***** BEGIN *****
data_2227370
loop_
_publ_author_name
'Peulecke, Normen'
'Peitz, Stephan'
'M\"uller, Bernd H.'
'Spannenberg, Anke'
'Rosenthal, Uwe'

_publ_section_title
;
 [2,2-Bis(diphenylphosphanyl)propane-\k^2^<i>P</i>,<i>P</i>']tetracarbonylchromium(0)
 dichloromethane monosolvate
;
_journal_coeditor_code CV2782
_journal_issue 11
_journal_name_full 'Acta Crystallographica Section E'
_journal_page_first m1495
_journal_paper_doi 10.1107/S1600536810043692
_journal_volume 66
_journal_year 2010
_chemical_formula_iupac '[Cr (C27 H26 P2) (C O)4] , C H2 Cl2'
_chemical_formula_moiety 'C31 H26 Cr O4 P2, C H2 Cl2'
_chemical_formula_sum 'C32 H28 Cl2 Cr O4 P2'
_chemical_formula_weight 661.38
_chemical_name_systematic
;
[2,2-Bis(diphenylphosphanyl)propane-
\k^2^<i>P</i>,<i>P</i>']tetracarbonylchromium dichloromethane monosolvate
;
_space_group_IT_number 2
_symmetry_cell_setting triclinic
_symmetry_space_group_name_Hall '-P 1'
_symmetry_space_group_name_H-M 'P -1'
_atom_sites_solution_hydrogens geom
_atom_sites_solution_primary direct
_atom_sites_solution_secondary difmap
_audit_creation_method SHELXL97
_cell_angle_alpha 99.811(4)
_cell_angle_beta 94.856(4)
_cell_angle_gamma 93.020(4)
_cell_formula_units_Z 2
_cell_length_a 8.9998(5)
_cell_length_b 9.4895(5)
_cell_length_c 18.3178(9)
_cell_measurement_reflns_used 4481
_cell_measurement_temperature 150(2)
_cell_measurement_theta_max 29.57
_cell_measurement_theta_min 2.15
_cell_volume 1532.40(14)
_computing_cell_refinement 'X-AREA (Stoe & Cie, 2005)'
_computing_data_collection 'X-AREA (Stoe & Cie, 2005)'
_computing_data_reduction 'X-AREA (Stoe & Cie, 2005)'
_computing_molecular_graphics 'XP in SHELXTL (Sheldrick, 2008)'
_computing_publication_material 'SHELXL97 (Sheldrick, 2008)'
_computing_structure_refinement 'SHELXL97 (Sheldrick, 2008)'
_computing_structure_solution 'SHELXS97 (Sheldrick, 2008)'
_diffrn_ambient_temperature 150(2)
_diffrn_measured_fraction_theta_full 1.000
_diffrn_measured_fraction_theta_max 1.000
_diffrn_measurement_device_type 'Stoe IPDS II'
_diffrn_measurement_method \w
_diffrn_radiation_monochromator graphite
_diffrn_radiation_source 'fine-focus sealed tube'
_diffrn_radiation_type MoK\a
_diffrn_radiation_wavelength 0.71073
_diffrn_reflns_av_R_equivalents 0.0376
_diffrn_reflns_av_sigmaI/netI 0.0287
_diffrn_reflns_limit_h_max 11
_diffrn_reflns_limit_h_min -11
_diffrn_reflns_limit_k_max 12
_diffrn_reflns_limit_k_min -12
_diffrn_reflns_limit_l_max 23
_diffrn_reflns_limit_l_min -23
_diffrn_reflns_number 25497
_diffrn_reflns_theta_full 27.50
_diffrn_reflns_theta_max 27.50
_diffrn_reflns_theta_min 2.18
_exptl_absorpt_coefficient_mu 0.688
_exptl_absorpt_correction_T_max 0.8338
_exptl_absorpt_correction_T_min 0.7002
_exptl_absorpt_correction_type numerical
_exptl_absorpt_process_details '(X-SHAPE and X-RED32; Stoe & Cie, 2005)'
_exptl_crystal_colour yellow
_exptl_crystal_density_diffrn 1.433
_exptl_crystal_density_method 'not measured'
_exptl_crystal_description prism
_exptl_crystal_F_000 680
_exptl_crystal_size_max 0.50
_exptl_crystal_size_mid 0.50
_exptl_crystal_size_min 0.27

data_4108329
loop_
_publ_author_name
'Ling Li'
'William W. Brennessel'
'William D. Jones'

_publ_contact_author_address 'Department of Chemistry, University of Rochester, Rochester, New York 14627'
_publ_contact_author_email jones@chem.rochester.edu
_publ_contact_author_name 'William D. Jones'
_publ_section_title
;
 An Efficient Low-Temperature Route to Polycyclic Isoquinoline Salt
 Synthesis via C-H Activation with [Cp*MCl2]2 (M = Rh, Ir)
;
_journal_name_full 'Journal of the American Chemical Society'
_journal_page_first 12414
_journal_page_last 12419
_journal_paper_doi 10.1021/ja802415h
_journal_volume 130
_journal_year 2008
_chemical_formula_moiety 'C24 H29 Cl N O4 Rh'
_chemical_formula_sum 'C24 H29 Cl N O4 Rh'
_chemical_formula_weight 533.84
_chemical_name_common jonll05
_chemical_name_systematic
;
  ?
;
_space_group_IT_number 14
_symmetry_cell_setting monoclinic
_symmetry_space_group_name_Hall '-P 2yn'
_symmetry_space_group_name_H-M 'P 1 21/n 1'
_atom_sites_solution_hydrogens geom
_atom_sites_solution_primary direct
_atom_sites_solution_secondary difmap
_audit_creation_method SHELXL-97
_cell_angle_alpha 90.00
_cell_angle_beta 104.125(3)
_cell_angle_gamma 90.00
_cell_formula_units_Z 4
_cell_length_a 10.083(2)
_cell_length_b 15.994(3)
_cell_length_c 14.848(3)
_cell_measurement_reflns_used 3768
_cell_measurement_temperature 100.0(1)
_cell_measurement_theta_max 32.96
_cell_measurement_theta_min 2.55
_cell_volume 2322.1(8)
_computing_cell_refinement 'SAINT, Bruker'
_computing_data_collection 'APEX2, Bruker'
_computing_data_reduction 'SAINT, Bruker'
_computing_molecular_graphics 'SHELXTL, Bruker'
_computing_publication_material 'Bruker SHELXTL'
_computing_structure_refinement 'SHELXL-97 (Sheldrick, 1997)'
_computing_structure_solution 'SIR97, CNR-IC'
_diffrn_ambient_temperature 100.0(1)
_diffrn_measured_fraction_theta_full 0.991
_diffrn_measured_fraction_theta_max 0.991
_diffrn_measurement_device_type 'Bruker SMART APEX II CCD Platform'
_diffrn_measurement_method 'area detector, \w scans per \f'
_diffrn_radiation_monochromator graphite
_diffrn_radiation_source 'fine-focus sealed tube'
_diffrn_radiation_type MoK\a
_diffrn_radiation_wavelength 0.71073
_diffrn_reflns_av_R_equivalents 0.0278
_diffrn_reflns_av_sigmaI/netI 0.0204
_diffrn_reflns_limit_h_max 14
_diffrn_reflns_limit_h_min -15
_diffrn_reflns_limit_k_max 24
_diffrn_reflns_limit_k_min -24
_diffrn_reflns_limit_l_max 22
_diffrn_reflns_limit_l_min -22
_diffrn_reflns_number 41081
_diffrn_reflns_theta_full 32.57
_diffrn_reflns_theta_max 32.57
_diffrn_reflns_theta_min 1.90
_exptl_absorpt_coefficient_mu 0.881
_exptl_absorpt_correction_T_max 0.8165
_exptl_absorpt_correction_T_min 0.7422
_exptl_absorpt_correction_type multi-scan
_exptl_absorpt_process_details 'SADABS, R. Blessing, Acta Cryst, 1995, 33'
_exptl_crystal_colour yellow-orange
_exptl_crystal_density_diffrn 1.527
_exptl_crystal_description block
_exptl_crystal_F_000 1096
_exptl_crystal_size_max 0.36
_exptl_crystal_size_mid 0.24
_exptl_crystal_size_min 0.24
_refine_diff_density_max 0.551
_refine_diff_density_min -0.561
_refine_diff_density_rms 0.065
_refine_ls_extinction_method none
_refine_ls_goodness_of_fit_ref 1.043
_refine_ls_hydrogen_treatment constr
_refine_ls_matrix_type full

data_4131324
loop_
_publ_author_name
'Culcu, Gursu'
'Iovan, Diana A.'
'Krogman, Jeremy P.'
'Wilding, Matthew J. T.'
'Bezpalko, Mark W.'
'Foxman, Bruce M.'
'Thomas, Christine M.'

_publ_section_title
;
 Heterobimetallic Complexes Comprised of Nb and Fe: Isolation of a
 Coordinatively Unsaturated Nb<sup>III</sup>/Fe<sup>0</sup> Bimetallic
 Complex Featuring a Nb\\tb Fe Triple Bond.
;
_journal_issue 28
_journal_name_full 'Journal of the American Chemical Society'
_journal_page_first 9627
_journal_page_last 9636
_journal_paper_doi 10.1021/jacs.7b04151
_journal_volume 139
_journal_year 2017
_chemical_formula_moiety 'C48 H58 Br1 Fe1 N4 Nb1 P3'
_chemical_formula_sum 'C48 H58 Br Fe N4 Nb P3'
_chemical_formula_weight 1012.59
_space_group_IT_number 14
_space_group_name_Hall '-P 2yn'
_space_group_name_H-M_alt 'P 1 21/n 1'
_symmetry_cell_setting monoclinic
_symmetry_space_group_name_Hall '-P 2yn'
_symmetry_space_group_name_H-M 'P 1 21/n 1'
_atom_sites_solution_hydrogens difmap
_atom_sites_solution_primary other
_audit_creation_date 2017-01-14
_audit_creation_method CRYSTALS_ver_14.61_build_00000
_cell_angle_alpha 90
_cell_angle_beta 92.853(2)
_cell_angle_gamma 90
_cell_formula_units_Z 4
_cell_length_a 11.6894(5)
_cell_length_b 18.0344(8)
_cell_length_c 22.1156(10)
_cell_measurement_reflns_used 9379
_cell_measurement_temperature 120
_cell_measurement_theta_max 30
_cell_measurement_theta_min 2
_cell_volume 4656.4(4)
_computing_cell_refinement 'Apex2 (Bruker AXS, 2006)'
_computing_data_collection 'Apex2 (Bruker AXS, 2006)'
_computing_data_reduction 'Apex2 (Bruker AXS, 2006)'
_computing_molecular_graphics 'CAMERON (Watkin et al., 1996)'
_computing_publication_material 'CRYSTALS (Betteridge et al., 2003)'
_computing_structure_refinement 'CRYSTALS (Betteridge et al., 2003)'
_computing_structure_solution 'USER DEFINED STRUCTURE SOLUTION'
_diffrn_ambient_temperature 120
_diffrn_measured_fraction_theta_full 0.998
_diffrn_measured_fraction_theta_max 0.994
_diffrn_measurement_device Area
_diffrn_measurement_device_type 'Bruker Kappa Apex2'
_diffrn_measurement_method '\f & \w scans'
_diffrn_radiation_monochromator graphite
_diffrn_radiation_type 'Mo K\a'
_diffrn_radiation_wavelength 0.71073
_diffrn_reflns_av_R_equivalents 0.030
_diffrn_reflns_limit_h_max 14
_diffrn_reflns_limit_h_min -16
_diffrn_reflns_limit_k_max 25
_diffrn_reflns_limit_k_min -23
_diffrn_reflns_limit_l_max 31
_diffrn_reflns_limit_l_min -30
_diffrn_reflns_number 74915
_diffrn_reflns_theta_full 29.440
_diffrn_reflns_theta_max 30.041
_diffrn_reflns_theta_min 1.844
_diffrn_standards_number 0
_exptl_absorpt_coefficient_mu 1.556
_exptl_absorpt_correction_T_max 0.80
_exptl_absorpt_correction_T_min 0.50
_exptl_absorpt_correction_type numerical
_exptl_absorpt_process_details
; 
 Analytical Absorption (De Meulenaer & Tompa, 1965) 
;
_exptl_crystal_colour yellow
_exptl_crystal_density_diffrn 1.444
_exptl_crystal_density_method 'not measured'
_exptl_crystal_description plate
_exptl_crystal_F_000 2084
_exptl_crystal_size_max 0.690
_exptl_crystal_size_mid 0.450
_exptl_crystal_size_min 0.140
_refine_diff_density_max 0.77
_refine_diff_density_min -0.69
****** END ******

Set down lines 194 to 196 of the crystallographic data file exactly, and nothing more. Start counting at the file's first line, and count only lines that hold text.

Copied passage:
'Foxman, Bruce M.'
'Thomas, Christine M.'

_publ_section_title